Decision making is not taught well in school. My first memory of a conscious effort to learn about making decisions was during high school. My social studies teacher attempted to teach me about the development of culture and the nature of people. Its value in forging my own decision making process was negligible. My parents taught me about values, about good and bad, right and wrong.  

The craft of good decision making intrigues me. Am I making a wise decision to discard so much of my past and to respond to the calling of an unclear path ahead? What informs my decisions?

I needed to identify what I wanted. I wanted to lighten my load and open my eyes to a less tethered life. 

Then I inquired about what motivated my decision. My wife, Sarla died in 2020 at 68 years old. I’m 68 years old. Sarla’s untimely departure brought forth acknowledgment that I don’t know how much more time I have on the planet. I want to make hay while I can, while I’m still vital, and while I feel that I’ve got another run in me.

I considered alternatives. I couldn’t reconcile myself to complacence. Staying put in a comfortable home surrounded by nice things isn’t satisfactory. I needed to move on, to move out.

I weighed the issues. Would I miss my friends? Some of these relationships are close and decades old. How will my absence influence my relationship with my grandchildren during their key developmental years? Will I long for familiarity? Will I yearn for the hours that I typically spend in my garden, especially during the spring, summer, and fall? What if I travel for 3 months and settle in one place for the next three? What if, what if, what if? Long ago a friend introduced me to the concept of “Going to the circus with the whatifskis,” following a stream of endless questions. Some are necessary. but most obscure clear judgment.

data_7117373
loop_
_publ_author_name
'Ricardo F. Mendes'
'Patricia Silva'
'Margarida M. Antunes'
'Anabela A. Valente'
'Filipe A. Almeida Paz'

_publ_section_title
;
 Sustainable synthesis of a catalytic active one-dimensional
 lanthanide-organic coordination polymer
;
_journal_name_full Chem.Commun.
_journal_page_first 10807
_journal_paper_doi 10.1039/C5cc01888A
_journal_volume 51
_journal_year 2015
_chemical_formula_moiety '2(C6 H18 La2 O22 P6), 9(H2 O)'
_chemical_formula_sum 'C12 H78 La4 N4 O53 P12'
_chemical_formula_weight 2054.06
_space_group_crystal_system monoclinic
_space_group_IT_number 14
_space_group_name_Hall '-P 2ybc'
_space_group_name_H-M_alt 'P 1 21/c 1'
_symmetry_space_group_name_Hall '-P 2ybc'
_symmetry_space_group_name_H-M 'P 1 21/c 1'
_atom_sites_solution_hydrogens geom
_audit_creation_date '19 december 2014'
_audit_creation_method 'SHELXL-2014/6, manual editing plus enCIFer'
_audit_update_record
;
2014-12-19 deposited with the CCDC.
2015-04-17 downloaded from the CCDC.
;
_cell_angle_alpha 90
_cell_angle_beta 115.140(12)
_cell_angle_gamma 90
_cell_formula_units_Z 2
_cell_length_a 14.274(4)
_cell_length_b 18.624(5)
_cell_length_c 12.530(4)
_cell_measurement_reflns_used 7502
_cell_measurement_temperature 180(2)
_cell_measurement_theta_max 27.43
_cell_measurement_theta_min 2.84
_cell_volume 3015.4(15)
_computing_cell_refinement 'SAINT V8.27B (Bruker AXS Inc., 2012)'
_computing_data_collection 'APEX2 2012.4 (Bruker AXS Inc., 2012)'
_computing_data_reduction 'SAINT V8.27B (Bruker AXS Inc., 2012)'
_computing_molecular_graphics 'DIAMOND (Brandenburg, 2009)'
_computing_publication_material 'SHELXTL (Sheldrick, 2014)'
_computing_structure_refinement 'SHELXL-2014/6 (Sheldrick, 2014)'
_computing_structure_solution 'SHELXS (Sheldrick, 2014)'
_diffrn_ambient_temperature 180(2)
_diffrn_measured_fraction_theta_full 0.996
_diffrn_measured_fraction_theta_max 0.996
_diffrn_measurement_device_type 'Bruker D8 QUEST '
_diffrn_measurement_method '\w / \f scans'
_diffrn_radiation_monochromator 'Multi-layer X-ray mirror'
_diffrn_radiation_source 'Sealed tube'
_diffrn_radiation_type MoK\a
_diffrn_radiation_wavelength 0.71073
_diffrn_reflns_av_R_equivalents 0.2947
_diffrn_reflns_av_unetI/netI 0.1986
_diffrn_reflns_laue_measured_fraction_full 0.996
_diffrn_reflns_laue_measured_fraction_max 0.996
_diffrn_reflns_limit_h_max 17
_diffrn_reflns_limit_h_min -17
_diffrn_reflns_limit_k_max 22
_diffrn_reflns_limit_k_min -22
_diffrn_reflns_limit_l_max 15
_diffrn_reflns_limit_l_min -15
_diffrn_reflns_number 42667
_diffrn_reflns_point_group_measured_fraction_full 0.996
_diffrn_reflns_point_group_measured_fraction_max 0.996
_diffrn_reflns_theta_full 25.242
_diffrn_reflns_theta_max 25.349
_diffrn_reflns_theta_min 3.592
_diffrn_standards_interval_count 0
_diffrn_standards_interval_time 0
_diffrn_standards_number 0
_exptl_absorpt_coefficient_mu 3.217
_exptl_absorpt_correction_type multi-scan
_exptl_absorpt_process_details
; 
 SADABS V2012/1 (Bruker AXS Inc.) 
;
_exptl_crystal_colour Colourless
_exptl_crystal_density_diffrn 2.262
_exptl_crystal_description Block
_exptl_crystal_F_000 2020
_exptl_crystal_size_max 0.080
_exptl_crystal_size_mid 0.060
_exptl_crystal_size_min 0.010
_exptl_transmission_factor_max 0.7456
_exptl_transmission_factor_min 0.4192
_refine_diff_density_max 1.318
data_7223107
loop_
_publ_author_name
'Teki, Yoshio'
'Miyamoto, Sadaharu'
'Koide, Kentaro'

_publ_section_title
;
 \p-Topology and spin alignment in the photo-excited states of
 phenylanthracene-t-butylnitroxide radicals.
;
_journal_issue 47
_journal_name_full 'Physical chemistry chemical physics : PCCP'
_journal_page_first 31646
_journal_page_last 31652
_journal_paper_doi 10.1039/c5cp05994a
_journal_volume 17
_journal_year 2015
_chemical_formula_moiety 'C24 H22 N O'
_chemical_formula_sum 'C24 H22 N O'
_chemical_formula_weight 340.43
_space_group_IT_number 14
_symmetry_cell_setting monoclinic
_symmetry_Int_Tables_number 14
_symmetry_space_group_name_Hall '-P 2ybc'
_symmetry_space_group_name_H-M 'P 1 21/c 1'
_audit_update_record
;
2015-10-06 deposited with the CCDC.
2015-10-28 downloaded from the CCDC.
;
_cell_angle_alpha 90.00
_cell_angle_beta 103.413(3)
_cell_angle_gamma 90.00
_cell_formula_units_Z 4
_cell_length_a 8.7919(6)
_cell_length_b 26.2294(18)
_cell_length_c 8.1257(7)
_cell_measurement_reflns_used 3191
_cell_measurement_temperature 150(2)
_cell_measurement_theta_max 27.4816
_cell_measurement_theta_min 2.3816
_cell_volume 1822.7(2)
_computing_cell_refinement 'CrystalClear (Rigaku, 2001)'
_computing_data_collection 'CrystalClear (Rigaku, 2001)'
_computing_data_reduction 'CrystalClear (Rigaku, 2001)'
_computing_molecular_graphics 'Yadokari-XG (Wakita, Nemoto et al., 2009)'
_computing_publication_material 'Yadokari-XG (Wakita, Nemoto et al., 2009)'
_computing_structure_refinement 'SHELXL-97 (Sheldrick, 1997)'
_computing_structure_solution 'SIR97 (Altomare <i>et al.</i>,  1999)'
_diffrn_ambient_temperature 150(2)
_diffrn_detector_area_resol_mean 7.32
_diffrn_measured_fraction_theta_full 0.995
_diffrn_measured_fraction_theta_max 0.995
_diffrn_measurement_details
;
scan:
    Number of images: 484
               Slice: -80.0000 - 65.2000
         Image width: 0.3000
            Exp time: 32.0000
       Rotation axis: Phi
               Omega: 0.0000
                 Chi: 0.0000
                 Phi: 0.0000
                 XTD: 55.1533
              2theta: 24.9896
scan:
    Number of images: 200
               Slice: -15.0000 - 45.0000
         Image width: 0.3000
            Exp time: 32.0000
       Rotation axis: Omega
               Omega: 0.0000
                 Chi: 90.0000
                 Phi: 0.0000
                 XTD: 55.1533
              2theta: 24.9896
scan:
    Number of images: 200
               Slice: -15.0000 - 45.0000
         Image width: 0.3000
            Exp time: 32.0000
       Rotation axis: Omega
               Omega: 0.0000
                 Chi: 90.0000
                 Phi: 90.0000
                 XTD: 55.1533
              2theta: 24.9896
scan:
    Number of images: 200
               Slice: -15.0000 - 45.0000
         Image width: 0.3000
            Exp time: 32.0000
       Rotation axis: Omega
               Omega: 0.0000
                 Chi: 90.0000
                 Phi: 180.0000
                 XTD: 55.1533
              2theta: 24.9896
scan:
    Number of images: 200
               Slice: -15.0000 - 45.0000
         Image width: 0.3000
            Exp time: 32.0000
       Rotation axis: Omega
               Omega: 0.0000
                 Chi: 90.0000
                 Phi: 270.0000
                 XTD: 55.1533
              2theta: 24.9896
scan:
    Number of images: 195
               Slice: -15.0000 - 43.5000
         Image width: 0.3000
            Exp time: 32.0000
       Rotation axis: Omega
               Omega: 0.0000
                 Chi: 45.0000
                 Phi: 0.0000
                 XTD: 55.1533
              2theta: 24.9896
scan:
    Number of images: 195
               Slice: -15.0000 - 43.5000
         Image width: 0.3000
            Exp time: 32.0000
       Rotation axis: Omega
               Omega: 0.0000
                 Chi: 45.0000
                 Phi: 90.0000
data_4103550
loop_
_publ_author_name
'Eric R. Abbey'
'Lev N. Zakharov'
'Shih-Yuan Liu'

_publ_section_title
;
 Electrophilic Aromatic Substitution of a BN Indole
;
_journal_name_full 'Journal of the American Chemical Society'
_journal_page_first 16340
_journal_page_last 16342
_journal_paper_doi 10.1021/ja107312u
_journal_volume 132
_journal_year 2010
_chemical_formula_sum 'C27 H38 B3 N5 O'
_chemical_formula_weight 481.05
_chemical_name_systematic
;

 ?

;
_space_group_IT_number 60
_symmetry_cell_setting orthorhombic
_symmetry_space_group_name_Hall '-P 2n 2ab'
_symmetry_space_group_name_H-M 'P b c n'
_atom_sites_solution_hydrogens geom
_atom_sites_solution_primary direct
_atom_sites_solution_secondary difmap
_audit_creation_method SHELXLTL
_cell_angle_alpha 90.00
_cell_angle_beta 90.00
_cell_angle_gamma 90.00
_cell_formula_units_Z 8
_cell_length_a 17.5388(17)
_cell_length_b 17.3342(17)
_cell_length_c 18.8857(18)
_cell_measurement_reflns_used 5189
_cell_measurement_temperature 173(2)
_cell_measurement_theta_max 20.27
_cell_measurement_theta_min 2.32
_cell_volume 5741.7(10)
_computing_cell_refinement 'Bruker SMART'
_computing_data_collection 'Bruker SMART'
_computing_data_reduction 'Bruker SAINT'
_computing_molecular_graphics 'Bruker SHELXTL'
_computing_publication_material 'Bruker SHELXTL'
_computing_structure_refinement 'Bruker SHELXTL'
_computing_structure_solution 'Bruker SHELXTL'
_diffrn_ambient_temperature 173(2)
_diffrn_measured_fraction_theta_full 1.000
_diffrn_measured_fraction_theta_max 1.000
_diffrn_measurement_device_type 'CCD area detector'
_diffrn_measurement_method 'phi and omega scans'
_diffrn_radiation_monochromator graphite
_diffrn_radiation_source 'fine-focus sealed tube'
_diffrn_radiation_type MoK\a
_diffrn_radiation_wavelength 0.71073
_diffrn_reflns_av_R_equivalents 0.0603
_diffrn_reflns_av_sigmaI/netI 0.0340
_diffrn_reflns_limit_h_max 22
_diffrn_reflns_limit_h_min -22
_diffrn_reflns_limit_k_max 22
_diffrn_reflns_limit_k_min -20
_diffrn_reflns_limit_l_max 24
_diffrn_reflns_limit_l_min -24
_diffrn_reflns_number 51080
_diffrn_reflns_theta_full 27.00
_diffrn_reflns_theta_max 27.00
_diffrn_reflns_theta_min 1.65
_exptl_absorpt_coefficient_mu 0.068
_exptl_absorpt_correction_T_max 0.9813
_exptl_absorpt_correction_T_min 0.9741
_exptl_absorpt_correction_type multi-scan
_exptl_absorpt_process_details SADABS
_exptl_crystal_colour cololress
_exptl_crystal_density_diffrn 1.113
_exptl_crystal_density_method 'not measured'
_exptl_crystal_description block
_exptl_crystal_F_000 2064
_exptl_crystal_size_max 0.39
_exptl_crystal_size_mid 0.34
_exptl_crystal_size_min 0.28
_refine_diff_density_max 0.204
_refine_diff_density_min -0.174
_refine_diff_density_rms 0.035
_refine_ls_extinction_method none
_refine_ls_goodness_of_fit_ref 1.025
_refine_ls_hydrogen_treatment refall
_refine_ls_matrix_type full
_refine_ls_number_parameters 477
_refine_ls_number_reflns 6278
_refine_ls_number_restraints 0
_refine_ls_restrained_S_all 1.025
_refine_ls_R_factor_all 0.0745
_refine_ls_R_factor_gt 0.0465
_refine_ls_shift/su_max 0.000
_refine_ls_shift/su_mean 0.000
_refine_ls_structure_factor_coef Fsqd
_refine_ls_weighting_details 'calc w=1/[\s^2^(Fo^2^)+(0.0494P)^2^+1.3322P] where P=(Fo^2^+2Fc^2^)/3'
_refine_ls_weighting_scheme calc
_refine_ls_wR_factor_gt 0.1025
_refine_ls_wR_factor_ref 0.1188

Sarla introduced me to the concept of “choiceless choices.” It’s a variant on following your muse. If the choice is obvious, then turning away from it would be a mistake. I need to go.

I took action. I committed to buying my rig on December 17, 2020. I committed to selling my house at the same time. I considered downsizing my residence and keeping a base in Memphis. The scant supply of homes on the market didn’t produce a suitable replacement home. I elected to make my rig my home. I decided to store enough furniture for a two bedroom house at some point in the future.

I reflected on these decisions. Thus far I’ve not received warning messages from my internal dialogue. I’m comfortable at this moment in the “not knowing,” a concept taught to me by friend, Cyndi Lee.

“The world is your oyster” is a quote often associated with advice given to a young person by someone older. In spite of not qualifying as a young person, I can still find something special, the proverbial pearl in the oyster. It will be guided by the questions discussed above and the decisions that are made from that process.

Published by jmlewisjr